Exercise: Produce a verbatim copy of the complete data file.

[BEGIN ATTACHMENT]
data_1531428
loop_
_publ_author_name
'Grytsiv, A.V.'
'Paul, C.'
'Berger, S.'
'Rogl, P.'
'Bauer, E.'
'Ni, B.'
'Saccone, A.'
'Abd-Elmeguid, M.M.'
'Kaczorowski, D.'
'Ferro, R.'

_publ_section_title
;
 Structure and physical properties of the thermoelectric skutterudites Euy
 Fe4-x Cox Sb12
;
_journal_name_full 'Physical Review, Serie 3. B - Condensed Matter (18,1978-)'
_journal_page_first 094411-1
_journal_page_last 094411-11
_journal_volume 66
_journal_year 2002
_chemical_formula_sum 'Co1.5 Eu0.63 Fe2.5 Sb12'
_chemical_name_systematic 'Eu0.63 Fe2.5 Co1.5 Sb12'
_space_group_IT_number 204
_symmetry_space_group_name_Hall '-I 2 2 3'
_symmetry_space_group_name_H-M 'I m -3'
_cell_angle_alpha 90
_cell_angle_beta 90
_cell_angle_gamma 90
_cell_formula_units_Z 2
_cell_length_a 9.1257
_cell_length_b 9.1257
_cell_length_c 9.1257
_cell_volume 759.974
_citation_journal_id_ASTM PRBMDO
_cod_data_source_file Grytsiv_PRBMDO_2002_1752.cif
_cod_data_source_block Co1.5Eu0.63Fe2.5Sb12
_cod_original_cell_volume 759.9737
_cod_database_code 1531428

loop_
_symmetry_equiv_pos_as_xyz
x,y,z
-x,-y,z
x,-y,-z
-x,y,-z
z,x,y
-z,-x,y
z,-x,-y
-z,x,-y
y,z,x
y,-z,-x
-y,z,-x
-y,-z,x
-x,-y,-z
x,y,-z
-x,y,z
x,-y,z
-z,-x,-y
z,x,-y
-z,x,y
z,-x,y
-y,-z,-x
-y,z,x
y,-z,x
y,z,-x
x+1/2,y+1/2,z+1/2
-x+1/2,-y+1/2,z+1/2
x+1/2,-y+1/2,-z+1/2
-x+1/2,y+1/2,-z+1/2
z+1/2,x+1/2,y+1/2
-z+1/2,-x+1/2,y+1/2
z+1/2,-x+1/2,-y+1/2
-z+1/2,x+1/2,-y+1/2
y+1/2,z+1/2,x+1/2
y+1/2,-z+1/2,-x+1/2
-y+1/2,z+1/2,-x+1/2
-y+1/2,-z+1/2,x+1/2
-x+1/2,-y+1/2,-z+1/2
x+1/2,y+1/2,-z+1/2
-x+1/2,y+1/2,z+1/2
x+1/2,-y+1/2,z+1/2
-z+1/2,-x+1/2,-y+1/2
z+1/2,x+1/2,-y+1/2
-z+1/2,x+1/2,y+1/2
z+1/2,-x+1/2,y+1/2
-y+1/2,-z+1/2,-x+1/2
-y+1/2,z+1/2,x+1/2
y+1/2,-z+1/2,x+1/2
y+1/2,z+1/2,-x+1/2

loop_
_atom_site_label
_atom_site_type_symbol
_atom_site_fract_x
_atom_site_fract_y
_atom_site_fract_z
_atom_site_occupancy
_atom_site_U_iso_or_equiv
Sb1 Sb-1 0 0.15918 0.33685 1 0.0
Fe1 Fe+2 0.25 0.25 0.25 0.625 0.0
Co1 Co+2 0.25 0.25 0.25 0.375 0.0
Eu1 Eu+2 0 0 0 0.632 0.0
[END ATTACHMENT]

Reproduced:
data_1531428
loop_
_publ_author_name
'Grytsiv, A.V.'
'Paul, C.'
'Berger, S.'
'Rogl, P.'
'Bauer, E.'
'Ni, B.'
'Saccone, A.'
'Abd-Elmeguid, M.M.'
'Kaczorowski, D.'
'Ferro, R.'

_publ_section_title
;
 Structure and physical properties of the thermoelectric skutterudites Euy
 Fe4-x Cox Sb12
;
_journal_name_full 'Physical Review, Serie 3. B - Condensed Matter (18,1978-)'
_journal_page_first 094411-1
_journal_page_last 094411-11
_journal_volume 66
_journal_year 2002
_chemical_formula_sum 'Co1.5 Eu0.63 Fe2.5 Sb12'
_chemical_name_systematic 'Eu0.63 Fe2.5 Co1.5 Sb12'
_space_group_IT_number 204
_symmetry_space_group_name_Hall '-I 2 2 3'
_symmetry_space_group_name_H-M 'I m -3'
_cell_angle_alpha 90
_cell_angle_beta 90
_cell_angle_gamma 90
_cell_formula_units_Z 2
_cell_length_a 9.1257
_cell_length_b 9.1257
_cell_length_c 9.1257
_cell_volume 759.974
_citation_journal_id_ASTM PRBMDO
_cod_data_source_file Grytsiv_PRBMDO_2002_1752.cif
_cod_data_source_block Co1.5Eu0.63Fe2.5Sb12
_cod_original_cell_volume 759.9737
_cod_database_code 1531428

loop_
_symmetry_equiv_pos_as_xyz
x,y,z
-x,-y,z
x,-y,-z
-x,y,-z
z,x,y
-z,-x,y
z,-x,-y
-z,x,-y
y,z,x
y,-z,-x
-y,z,-x
-y,-z,x
-x,-y,-z
x,y,-z
-x,y,z
x,-y,z
-z,-x,-y
z,x,-y
-z,x,y
z,-x,y
-y,-z,-x
-y,z,x
y,-z,x
y,z,-x
x+1/2,y+1/2,z+1/2
-x+1/2,-y+1/2,z+1/2
x+1/2,-y+1/2,-z+1/2
-x+1/2,y+1/2,-z+1/2
z+1/2,x+1/2,y+1/2
-z+1/2,-x+1/2,y+1/2
z+1/2,-x+1/2,-y+1/2
-z+1/2,x+1/2,-y+1/2
y+1/2,z+1/2,x+1/2
y+1/2,-z+1/2,-x+1/2
-y+1/2,z+1/2,-x+1/2
-y+1/2,-z+1/2,x+1/2
-x+1/2,-y+1/2,-z+1/2
x+1/2,y+1/2,-z+1/2
-x+1/2,y+1/2,z+1/2
x+1/2,-y+1/2,z+1/2
-z+1/2,-x+1/2,-y+1/2
z+1/2,x+1/2,-y+1/2
-z+1/2,x+1/2,y+1/2
z+1/2,-x+1/2,y+1/2
-y+1/2,-z+1/2,-x+1/2
-y+1/2,z+1/2,x+1/2
y+1/2,-z+1/2,x+1/2
y+1/2,z+1/2,-x+1/2

loop_
_atom_site_label
_atom_site_type_symbol
_atom_site_fract_x
_atom_site_fract_y
_atom_site_fract_z
_atom_site_occupancy
_atom_site_U_iso_or_equiv
Sb1 Sb-1 0 0.15918 0.33685 1 0.0
Fe1 Fe+2 0.25 0.25 0.25 0.625 0.0
Co1 Co+2 0.25 0.25 0.25 0.375 0.0
Eu1 Eu+2 0 0 0 0.632 0.0